Octifest sponsors recently gathered at Doc Ford’s Rum Bar and Grille to celebrate together and enjoy each other’s company, thanks to the generosity of Mark and Heidi Marinello and Doc Ford’s Rum Bar and Grille.
Principal corporate sponsors for the Octifest on the Beach are PURRE and Lily and Co. who will be the key ingredient of a grand prize adventure that involves floating coconuts, glow sticks, and bobbing wishes cast off into the ocean. So, prepare for surprise.
Some highlights of the live auction will be:
There will be opportunities small and large to contribute and even more importantly, there will be opportunities to learn about Sanibel Sea School, a 501c3 dedicated to a world in which all people value, understand and care for the ocean. For tickets to Octifest, call Dina at 472-8585. To find out more about Sanibel Sea School, visit sanibelseaschool.org and take a look at what we do every day!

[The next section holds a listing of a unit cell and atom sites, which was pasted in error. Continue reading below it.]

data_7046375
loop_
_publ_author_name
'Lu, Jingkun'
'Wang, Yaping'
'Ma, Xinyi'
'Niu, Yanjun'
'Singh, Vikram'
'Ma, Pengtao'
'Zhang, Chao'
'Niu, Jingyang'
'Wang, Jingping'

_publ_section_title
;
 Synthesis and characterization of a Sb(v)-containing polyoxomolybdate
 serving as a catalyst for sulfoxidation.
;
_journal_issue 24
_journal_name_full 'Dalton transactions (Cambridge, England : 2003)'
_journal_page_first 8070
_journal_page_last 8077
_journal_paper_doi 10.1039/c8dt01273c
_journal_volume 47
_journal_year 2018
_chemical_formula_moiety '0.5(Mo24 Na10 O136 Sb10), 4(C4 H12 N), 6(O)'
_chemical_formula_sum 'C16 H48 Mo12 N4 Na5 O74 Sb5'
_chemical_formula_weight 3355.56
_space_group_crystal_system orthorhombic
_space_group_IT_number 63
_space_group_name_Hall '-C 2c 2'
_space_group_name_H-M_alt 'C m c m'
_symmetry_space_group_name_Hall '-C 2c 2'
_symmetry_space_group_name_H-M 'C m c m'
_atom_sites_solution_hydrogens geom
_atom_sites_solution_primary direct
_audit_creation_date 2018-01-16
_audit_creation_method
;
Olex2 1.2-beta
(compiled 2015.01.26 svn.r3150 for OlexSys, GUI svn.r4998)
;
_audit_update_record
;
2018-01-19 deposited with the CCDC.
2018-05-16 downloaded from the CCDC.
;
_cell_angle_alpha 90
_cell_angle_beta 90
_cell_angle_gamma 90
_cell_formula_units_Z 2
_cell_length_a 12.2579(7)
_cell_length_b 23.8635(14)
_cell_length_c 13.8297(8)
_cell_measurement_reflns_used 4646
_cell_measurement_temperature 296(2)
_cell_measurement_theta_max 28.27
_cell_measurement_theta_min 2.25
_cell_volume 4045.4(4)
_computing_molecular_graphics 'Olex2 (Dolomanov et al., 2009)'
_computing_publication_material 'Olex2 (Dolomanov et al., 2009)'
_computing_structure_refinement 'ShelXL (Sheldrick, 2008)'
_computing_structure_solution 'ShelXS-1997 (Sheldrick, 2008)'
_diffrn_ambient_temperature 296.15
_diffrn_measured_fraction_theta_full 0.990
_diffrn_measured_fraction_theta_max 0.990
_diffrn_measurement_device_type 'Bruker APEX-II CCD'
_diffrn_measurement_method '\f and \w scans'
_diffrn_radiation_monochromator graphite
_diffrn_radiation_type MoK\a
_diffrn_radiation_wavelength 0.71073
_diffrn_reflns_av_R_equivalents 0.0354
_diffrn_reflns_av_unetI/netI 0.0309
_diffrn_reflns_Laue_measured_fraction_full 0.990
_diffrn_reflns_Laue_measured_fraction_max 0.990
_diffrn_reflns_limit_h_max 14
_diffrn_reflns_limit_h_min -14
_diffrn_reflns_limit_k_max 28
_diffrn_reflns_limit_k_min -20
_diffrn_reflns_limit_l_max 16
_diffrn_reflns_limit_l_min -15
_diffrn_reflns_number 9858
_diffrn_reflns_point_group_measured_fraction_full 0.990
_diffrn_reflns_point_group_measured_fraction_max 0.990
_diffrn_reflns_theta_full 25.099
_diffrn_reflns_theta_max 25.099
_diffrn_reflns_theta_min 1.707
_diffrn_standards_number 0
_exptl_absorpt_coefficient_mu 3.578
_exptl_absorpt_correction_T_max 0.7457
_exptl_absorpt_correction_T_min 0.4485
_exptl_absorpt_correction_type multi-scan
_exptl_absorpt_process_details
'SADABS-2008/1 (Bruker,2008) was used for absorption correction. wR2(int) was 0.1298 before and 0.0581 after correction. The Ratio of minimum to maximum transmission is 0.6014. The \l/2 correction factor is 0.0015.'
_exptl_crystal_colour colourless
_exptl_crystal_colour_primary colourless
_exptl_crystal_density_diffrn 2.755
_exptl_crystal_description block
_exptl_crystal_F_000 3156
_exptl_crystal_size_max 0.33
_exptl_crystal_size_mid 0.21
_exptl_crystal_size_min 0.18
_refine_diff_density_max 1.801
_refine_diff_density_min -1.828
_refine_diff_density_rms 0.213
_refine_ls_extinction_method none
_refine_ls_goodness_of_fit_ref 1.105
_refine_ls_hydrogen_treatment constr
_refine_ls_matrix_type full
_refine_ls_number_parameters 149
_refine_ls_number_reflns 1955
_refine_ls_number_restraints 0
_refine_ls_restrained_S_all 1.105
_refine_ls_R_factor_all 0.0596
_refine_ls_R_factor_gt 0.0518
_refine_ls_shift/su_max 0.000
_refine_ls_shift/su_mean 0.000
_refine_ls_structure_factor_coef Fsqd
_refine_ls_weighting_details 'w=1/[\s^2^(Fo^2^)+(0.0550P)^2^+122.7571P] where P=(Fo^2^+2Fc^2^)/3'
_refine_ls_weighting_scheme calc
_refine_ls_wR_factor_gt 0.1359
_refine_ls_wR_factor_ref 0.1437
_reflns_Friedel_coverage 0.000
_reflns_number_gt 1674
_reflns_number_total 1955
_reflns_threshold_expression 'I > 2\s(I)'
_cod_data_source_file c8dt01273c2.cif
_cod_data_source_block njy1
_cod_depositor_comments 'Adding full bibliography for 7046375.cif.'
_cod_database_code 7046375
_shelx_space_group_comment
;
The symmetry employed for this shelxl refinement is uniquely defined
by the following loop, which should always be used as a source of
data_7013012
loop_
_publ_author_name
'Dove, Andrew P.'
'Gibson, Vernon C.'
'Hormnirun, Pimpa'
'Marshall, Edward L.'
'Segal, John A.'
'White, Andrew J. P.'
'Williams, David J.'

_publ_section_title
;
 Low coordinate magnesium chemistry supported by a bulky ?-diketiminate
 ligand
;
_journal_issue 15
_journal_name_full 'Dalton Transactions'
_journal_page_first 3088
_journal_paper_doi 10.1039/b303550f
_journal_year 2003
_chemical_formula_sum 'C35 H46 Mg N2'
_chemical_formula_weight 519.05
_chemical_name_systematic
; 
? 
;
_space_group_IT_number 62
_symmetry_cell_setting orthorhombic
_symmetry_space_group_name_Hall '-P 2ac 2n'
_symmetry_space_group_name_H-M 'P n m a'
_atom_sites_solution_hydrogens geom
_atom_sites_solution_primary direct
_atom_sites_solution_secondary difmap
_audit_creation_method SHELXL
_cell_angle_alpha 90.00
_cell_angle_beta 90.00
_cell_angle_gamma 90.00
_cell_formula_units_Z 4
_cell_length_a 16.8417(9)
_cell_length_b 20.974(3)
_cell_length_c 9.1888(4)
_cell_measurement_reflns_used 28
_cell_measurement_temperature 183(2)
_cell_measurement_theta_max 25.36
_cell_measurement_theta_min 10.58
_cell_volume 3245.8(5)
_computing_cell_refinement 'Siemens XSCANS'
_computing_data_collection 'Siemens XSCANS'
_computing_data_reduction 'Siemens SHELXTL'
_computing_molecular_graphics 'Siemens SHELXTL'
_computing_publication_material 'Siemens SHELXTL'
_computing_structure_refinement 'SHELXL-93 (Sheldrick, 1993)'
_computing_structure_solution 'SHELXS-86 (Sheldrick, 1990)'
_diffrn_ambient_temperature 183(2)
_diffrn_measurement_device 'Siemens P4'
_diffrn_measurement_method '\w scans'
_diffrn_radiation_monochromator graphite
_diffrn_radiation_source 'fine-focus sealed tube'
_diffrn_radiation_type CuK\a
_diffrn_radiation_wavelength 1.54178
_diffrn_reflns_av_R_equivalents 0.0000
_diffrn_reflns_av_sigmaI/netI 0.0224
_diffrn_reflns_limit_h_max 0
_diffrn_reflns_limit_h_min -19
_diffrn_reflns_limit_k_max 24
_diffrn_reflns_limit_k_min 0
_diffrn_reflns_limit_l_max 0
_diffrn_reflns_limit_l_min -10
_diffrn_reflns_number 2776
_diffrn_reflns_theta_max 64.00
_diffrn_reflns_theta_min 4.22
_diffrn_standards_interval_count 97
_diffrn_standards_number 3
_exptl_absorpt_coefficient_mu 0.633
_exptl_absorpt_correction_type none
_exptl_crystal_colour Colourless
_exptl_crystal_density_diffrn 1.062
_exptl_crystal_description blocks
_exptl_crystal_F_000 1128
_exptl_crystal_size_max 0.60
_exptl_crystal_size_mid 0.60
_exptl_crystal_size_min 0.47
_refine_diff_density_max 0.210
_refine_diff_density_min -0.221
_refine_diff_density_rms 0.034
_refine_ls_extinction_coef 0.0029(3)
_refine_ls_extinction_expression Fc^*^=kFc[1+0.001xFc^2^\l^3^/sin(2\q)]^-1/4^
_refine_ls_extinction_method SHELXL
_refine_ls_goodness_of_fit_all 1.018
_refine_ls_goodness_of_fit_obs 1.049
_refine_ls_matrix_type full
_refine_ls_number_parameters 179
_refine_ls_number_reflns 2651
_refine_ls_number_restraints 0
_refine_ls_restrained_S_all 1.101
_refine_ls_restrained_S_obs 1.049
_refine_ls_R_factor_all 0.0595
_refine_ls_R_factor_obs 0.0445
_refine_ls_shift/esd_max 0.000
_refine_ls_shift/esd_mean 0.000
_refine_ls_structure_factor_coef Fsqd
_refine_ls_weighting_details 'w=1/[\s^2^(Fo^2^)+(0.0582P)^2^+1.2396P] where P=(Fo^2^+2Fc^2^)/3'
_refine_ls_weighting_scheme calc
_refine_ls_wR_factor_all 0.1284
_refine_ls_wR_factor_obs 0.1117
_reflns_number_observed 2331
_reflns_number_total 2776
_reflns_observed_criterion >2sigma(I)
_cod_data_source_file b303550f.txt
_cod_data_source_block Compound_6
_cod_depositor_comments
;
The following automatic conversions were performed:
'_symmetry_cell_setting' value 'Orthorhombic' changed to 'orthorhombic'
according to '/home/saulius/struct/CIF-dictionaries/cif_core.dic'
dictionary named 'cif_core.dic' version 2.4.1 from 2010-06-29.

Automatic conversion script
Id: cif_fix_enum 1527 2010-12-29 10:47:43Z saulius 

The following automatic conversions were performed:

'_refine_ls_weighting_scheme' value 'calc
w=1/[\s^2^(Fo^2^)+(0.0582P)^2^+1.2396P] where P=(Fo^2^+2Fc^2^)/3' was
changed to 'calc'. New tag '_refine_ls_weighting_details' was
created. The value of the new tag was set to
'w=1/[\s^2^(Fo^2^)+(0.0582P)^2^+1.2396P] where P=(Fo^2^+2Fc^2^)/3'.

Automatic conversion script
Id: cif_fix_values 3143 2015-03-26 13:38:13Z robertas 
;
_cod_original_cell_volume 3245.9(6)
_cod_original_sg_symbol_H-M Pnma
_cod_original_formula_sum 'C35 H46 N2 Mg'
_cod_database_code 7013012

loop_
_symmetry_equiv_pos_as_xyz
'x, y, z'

Sanibel/Captive Island: Even The Cattle Egrets Hang Out On Sanibel.
Scientific name: Bubulcus ibis
The cattle egret, also known as the buff-backed heron, is a white bird that ranges in length from 19 inches to 21 inches. They have a short, yellow bill. Their legs and feet are a light orange color. They have a medium-size length neck. When it is breeding season, the adult birds develop buff feathers on their heads, backs, and breasts. Their legs and bills also become brighter in color.
DISTRIBUTION and HABITAT: